Those mothers who have not yet been tested, or are eligible for and are not receiving, ARV prophylaxis
HIV-exposed infants up to the age of 18 months who need ARV prophylaxis or treatment
Men targeted by peer males
All partners of HIV-positive pregnant women, their adult male family members
Men in workplaces and elsewhere in the community
52 health facilities and their catchment areas in nine districts: South East, Lobatse, Maun, Mahalapye, Kgalagadi South, Tutume, Masunga, Selebi-Phikwe and Bobirwa
Supporting Health Goals and Health System Strengthening
This program will support overstretched health-facility personnel in PMTCT case-management.
Peer volunteers will work closely with health workers to ensure that clients receive the appropriate combination of psychosocial support, community follow-up, and clinical interventions.
Staff will contribute to strengthened recording and reporting systems to improve the ability of healthcare providers to identify and manage priorities.
Wraparound issues of family planning, safe motherhood and child survival are integrated into this peer PMTCT program. Peer mothers counsel pregnant women and mothers on family planning, assist with birth planning, follow up on ANC and post-natal visits, and provide information to the mothers on safe infant feeding, early infant care, early infant diagnosis of HIV, and care for HIV-exposed babies.
Making the Most of Other HIV Resources
AED will implement strategies that leverage resources and make the project more cost-efficient and effective. This will include co-locating project staff within BOCAIP's existing offices, coordinating with other data-collection efforts and making use of existing data, task shifting, and making use of vehicles and buildings BOCAIP has received through donations.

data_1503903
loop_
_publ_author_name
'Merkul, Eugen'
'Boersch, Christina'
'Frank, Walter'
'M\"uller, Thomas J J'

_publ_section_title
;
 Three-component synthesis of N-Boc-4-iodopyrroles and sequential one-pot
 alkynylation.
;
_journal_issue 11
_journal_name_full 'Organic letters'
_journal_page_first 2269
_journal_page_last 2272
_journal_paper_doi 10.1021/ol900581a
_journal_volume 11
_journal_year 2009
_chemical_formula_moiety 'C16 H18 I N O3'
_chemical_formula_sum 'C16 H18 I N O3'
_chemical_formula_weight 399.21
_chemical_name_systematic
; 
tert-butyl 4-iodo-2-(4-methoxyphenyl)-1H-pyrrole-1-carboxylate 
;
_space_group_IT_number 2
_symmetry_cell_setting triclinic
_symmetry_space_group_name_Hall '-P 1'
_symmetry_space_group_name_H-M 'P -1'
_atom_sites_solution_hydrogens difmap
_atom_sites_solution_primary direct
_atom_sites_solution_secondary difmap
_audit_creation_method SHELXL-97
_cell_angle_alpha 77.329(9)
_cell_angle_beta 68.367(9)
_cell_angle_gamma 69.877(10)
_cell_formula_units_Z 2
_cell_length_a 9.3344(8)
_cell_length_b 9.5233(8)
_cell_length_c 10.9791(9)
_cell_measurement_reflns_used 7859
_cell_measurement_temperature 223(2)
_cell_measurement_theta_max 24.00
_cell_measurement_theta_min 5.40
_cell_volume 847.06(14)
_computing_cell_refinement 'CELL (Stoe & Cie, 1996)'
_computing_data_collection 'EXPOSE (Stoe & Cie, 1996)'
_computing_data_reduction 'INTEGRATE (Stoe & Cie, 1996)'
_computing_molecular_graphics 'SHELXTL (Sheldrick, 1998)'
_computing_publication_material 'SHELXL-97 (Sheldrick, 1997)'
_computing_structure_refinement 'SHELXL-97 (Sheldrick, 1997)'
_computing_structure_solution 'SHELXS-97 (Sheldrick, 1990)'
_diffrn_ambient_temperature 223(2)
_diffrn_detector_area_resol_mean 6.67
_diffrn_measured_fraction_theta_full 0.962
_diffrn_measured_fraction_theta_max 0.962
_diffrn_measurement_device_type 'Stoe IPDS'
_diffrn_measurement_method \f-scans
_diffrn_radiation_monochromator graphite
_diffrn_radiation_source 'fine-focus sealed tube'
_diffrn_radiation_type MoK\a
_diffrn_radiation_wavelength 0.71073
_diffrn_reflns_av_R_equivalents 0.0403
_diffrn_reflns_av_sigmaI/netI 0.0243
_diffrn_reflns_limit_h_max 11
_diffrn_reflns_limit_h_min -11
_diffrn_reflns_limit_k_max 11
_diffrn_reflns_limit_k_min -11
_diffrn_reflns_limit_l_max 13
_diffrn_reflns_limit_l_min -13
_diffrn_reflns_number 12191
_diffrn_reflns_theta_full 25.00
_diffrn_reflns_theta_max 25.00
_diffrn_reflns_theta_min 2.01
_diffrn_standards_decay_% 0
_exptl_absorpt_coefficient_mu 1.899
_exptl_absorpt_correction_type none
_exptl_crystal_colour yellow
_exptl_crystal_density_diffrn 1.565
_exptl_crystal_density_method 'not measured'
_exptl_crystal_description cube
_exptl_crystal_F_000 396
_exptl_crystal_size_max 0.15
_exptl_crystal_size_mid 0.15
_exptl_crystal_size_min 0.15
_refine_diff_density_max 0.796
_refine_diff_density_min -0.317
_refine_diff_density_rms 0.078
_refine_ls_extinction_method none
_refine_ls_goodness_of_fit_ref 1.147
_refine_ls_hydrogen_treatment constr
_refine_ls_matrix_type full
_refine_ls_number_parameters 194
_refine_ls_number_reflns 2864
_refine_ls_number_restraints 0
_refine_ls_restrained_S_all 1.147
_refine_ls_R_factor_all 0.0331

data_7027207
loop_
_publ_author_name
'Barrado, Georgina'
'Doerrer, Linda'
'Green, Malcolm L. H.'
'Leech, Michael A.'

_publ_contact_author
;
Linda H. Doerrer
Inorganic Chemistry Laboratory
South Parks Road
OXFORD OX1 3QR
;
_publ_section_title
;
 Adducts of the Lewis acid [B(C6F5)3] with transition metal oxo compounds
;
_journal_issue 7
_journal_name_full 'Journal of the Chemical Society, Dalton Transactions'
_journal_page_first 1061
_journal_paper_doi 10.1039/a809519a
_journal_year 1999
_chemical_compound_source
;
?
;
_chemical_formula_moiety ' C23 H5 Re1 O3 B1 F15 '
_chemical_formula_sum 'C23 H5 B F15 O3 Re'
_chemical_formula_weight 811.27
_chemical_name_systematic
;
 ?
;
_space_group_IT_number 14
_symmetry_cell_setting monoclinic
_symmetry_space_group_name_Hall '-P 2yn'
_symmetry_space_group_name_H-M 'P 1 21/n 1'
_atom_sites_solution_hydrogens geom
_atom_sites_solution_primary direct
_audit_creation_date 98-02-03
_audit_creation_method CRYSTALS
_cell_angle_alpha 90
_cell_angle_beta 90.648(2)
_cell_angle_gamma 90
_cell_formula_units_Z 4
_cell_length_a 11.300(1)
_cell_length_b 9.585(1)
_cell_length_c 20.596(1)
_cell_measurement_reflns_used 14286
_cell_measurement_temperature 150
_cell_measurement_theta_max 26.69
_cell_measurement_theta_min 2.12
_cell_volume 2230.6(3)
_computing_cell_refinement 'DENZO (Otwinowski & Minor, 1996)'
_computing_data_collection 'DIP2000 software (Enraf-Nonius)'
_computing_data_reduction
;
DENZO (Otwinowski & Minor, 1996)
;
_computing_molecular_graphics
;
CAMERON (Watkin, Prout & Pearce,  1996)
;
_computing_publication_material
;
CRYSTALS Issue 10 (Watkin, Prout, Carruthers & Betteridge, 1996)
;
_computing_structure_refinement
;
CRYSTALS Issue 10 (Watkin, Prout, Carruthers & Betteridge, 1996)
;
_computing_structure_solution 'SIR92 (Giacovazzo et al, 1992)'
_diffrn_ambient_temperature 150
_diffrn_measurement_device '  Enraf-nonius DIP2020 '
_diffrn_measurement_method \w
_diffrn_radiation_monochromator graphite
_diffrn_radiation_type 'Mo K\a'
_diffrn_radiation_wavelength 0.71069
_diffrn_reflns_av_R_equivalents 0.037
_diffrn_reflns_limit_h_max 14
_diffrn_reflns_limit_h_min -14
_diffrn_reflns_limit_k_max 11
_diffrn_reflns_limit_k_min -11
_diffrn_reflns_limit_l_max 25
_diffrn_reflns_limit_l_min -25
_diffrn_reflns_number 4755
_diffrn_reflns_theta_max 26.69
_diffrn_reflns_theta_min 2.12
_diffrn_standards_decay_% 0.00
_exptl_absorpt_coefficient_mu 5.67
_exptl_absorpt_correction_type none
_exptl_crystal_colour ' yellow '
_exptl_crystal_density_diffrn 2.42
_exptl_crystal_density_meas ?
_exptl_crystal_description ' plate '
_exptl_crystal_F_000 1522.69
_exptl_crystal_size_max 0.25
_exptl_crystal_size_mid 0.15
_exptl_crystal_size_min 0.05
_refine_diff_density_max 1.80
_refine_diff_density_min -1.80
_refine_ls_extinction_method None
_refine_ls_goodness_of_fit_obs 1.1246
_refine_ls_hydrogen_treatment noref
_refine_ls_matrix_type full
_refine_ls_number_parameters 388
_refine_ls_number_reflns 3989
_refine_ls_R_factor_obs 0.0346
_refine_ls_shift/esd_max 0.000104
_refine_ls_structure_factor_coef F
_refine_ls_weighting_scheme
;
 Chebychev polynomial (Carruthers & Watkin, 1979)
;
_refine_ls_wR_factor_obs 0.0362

AED will collaborate with Pathfinder International to share tools, approaches, and lessons learned to achieve synergy and optimize the use of resources.
AED and BOCAIP will conduct refresher training for all peer volunteers, as well as the district supervisors, thereby strengthening human resources for health, a PEPFAR cross-cutting issue.
Peer males will identify and reach out to men, including partners, fathers, grandparents, and traditional leaders. They will educate and recruit male partners of pregnant women to participate in the PMTCT process by conducting individual counseling, facilitating support groups, and conducting community discussions aimed at mobilizing men for HIV prevention and PMTCT support.
Monitoring and Evaluation
This project relies primarily on routine service statistics collected by peer volunteers capturing their daily interactions with clients. There are separate registers for women, men, babies born to HIV-positive women, and for health talks. On a monthly basis, these registers are summarized to generate the indicators required by CDC.
Monthly and semiannual supervision is conducted of each peer volunteer by district supervisors using a checklist to monitor program quality and provide feedback.
AED will conduct routine data quality investigations at each site to validate results and provide targeted assistance as needed.
Continual feedback will be sought from project beneficiaries and stakeholders to fine-tune the program. Key performance indicators will be analyzed to identify issues and monitor performance.
10.P.OP22: AED - Expansion of Counseling and Psy/Soc. Support - 300,000.00